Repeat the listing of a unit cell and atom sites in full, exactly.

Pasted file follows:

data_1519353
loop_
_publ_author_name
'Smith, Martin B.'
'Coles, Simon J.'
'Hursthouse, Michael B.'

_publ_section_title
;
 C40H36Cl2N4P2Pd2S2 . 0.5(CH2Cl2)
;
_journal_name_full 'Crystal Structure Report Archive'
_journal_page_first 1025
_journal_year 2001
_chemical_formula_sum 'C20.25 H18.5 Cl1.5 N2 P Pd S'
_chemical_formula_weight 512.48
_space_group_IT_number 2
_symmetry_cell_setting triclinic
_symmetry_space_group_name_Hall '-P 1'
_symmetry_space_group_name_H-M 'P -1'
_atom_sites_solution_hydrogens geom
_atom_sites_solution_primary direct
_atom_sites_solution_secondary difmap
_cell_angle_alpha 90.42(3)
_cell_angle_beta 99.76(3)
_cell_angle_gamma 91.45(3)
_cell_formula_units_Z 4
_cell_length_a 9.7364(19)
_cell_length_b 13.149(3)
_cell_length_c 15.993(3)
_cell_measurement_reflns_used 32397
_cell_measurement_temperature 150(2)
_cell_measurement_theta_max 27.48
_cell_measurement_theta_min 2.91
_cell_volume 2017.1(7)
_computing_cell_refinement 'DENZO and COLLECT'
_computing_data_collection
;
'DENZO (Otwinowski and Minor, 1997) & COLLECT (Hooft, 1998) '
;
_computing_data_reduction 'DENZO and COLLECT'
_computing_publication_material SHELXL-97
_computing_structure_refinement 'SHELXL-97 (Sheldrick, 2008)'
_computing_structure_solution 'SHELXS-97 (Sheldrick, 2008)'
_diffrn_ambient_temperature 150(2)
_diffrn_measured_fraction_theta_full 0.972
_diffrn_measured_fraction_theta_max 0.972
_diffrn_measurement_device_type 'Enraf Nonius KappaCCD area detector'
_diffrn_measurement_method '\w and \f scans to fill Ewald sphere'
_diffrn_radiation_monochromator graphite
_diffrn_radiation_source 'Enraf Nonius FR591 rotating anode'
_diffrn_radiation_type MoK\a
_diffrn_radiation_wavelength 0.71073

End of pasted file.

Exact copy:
data_1519353
loop_
_publ_author_name
'Smith, Martin B.'
'Coles, Simon J.'
'Hursthouse, Michael B.'

_publ_section_title
;
 C40H36Cl2N4P2Pd2S2 . 0.5(CH2Cl2)
;
_journal_name_full 'Crystal Structure Report Archive'
_journal_page_first 1025
_journal_year 2001
_chemical_formula_sum 'C20.25 H18.5 Cl1.5 N2 P Pd S'
_chemical_formula_weight 512.48
_space_group_IT_number 2
_symmetry_cell_setting triclinic
_symmetry_space_group_name_Hall '-P 1'
_symmetry_space_group_name_H-M 'P -1'
_atom_sites_solution_hydrogens geom
_atom_sites_solution_primary direct
_atom_sites_solution_secondary difmap
_cell_angle_alpha 90.42(3)
_cell_angle_beta 99.76(3)
_cell_angle_gamma 91.45(3)
_cell_formula_units_Z 4
_cell_length_a 9.7364(19)
_cell_length_b 13.149(3)
_cell_length_c 15.993(3)
_cell_measurement_reflns_used 32397
_cell_measurement_temperature 150(2)
_cell_measurement_theta_max 27.48
_cell_measurement_theta_min 2.91
_cell_volume 2017.1(7)
_computing_cell_refinement 'DENZO and COLLECT'
_computing_data_collection
;
'DENZO (Otwinowski and Minor, 1997) & COLLECT (Hooft, 1998) '
;
_computing_data_reduction 'DENZO and COLLECT'
_computing_publication_material SHELXL-97
_computing_structure_refinement 'SHELXL-97 (Sheldrick, 2008)'
_computing_structure_solution 'SHELXS-97 (Sheldrick, 2008)'
_diffrn_ambient_temperature 150(2)
_diffrn_measured_fraction_theta_full 0.972
_diffrn_measured_fraction_theta_max 0.972
_diffrn_measurement_device_type 'Enraf Nonius KappaCCD area detector'
_diffrn_measurement_method '\w and \f scans to fill Ewald sphere'
_diffrn_radiation_monochromator graphite
_diffrn_radiation_source 'Enraf Nonius FR591 rotating anode'
_diffrn_radiation_type MoK\a
_diffrn_radiation_wavelength 0.71073